University to participate in National Project on General Education

SAN MARCOS — The Association of American Colleges and Universities, or AAC&U, recently announced the names of 32 colleges and universities chosen in a competitive process to participate in General Education for a Global Century, a curriculum and faculty development project that is part of AAC&U’s Shared Futures initiative and is funded by the Henry Luce Foundation. More than 140 institutions applied to be part of the initiative.
“Participation in the Shared Futures program will help Cal State San Marcos transform our undergraduates’ experience as it broadens their perspective beyond the local to help them understand the global nature of our lives,” university President Karen S. Haynes said. “A dedicated team of faculty from across university disciplines and colleges put together our successful proposal and will ensure that all students — no matter what their major — will benefit from this program.”
The institutions selected are from all regions of the country and include institutions of many different types, including two-year and four-year, public and private institutions.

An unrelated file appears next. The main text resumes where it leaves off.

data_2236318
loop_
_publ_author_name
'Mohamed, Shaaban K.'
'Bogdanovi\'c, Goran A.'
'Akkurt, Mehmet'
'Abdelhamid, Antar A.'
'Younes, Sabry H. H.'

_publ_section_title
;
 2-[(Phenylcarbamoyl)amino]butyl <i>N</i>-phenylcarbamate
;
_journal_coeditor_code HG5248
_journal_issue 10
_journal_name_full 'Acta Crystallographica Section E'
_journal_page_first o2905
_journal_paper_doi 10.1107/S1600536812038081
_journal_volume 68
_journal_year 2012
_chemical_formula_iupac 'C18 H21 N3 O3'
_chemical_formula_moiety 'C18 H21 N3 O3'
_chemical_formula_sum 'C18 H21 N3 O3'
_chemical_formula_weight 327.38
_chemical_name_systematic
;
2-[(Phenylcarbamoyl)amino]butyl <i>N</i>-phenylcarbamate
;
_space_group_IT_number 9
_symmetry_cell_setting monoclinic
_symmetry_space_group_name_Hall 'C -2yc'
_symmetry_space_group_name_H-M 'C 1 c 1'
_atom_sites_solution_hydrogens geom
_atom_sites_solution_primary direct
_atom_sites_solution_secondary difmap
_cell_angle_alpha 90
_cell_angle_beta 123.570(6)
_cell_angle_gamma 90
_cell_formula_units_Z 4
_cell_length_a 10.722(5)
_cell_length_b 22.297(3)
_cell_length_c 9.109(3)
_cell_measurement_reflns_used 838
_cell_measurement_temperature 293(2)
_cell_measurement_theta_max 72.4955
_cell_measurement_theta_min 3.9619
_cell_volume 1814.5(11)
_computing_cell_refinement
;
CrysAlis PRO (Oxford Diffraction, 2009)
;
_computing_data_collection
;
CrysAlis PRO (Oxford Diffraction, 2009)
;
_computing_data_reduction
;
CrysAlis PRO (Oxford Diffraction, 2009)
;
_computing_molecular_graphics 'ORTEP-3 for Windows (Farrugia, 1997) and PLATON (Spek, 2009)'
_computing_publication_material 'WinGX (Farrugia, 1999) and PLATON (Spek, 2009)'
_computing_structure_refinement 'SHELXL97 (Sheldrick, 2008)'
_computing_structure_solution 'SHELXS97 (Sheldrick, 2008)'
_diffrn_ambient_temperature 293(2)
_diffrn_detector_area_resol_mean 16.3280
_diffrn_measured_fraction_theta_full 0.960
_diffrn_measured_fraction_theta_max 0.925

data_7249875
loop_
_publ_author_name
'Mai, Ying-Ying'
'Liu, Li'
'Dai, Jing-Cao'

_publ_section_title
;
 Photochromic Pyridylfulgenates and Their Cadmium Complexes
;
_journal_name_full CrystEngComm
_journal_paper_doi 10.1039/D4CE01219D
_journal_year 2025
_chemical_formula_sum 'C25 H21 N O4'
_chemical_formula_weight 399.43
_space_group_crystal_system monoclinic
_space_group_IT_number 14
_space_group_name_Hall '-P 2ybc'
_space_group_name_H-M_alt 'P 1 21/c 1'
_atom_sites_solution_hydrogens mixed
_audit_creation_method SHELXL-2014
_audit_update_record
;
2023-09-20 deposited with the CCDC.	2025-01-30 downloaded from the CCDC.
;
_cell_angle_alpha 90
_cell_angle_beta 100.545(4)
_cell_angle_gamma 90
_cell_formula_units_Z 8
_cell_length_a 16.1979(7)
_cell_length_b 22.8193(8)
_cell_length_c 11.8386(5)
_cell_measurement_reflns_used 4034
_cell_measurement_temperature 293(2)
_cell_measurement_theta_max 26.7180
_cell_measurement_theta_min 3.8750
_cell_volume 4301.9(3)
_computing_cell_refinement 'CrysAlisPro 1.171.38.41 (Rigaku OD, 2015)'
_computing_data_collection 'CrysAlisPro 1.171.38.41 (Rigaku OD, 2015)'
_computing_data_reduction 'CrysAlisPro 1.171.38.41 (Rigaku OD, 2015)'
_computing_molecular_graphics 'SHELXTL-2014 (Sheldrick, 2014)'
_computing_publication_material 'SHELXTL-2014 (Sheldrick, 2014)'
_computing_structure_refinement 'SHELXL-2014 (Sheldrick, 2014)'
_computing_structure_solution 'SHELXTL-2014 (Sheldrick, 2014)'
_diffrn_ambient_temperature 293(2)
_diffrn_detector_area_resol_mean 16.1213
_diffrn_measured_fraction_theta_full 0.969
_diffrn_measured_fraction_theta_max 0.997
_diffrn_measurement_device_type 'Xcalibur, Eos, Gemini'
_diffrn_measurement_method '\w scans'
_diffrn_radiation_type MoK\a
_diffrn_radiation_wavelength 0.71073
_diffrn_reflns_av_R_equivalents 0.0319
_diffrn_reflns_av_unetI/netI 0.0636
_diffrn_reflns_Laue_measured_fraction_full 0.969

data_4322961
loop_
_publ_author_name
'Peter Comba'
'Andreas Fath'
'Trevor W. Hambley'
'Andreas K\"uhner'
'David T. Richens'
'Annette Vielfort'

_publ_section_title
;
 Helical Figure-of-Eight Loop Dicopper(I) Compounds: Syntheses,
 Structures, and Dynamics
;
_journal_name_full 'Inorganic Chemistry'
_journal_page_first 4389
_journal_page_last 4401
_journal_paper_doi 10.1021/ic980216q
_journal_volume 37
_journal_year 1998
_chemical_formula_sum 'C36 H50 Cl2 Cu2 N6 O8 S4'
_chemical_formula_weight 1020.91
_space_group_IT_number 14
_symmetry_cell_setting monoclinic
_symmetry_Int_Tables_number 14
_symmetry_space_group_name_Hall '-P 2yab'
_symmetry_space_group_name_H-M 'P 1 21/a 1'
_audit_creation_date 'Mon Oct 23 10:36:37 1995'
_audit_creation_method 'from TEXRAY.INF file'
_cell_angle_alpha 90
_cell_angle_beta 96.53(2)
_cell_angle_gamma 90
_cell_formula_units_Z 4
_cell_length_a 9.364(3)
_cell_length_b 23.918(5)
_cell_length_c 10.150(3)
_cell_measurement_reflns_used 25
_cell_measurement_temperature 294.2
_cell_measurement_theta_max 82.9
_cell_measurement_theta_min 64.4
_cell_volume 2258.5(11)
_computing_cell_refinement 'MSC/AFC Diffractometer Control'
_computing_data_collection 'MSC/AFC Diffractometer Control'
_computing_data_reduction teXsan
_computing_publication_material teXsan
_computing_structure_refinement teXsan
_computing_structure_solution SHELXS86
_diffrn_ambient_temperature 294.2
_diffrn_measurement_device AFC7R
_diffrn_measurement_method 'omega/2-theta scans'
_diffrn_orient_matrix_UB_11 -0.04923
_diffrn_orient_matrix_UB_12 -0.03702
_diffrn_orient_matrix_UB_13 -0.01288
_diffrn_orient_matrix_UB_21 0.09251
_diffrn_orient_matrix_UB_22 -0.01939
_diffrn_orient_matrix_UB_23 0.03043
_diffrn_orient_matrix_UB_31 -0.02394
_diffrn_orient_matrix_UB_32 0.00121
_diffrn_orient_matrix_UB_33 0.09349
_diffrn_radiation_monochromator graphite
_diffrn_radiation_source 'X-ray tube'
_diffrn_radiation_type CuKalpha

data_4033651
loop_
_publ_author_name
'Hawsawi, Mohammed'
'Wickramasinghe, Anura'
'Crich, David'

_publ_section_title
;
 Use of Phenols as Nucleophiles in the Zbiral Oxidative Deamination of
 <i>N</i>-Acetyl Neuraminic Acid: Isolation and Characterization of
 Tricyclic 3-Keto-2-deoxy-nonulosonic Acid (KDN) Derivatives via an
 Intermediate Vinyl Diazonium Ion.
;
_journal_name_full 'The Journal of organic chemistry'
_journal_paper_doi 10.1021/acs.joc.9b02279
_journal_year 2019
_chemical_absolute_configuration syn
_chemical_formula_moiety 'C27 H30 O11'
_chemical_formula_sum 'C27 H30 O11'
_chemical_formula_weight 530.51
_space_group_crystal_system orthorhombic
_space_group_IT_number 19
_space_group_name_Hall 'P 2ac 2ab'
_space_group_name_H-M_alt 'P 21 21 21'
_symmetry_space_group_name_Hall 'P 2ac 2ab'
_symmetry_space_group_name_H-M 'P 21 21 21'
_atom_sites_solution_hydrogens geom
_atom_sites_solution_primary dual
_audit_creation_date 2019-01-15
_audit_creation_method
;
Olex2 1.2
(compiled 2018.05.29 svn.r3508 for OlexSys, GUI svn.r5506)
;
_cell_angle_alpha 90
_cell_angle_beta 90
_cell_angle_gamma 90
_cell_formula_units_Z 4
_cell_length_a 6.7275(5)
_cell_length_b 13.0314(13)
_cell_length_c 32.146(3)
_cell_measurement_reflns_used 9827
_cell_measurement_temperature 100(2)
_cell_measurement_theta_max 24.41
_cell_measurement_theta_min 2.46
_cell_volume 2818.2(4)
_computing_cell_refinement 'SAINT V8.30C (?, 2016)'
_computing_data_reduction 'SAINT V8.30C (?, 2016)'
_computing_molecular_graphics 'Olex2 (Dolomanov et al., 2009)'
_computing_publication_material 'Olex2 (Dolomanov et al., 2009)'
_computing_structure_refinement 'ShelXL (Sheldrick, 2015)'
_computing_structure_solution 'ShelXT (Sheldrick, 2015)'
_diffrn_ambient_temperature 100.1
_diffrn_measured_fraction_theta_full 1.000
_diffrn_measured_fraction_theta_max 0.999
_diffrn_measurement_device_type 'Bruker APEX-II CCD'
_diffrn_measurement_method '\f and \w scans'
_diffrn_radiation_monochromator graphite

This new project builds upon efforts to reframe general education courses and programs, and create coherent curricular designs that address complex, global issues across divisions and disciplines.
Institutional teams will spend the fall and winter on their home campuses refining general education reform strategies and strengthening connections between existing general education goals and outcomes and essential global learning outcomes. They will also inventory the curricular and co-curricular opportunities for global learning that already exist on their campuses and ways those opportunities could be better integrated within their larger general education efforts. Working through a social networking website, team members will help identify common areas of interest and concern. Those critical issues will be addressed in the project’s central activity, an intensive summer institute in 2011.

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